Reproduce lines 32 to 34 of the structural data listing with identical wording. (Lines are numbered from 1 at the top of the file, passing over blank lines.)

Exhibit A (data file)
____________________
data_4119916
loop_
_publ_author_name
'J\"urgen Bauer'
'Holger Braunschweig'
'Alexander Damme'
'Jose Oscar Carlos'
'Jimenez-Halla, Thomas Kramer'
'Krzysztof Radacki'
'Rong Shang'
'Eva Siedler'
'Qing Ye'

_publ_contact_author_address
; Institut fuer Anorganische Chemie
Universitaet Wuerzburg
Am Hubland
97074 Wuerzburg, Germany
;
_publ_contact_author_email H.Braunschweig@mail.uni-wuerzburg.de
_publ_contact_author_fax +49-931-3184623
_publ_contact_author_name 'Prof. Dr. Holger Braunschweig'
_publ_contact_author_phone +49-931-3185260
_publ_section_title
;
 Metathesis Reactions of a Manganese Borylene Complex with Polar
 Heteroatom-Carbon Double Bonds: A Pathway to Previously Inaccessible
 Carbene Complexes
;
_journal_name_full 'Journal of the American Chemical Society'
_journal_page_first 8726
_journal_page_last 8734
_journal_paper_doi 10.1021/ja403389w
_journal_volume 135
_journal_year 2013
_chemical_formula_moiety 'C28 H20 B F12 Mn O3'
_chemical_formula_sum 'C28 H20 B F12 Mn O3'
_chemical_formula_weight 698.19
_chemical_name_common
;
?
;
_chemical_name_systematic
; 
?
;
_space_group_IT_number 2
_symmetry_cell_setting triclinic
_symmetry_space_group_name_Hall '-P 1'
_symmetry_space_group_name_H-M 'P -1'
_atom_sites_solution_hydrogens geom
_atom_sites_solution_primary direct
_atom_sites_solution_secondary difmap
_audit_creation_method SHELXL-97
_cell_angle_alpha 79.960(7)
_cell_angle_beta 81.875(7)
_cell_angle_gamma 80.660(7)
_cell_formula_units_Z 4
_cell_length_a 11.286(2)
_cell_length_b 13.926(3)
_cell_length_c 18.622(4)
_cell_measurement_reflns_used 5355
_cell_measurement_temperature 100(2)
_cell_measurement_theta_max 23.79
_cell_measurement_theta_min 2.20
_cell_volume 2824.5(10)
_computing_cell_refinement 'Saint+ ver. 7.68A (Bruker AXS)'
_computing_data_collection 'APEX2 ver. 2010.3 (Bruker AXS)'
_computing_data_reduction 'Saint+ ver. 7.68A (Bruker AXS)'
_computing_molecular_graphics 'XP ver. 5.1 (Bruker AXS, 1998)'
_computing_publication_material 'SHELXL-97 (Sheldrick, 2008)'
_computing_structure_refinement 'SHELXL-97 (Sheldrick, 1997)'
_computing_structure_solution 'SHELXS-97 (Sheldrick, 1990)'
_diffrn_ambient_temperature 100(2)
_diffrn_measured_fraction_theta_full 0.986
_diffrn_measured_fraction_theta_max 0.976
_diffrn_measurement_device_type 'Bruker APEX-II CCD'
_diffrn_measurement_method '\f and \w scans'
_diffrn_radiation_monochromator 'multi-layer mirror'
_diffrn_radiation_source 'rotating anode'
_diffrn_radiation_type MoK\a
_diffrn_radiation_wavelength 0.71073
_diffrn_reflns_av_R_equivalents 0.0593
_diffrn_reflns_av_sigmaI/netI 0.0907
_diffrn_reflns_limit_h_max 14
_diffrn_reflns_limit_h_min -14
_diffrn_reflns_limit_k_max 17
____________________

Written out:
_journal_paper_doi 10.1021/ja403389w
_journal_volume 135
_journal_year 2013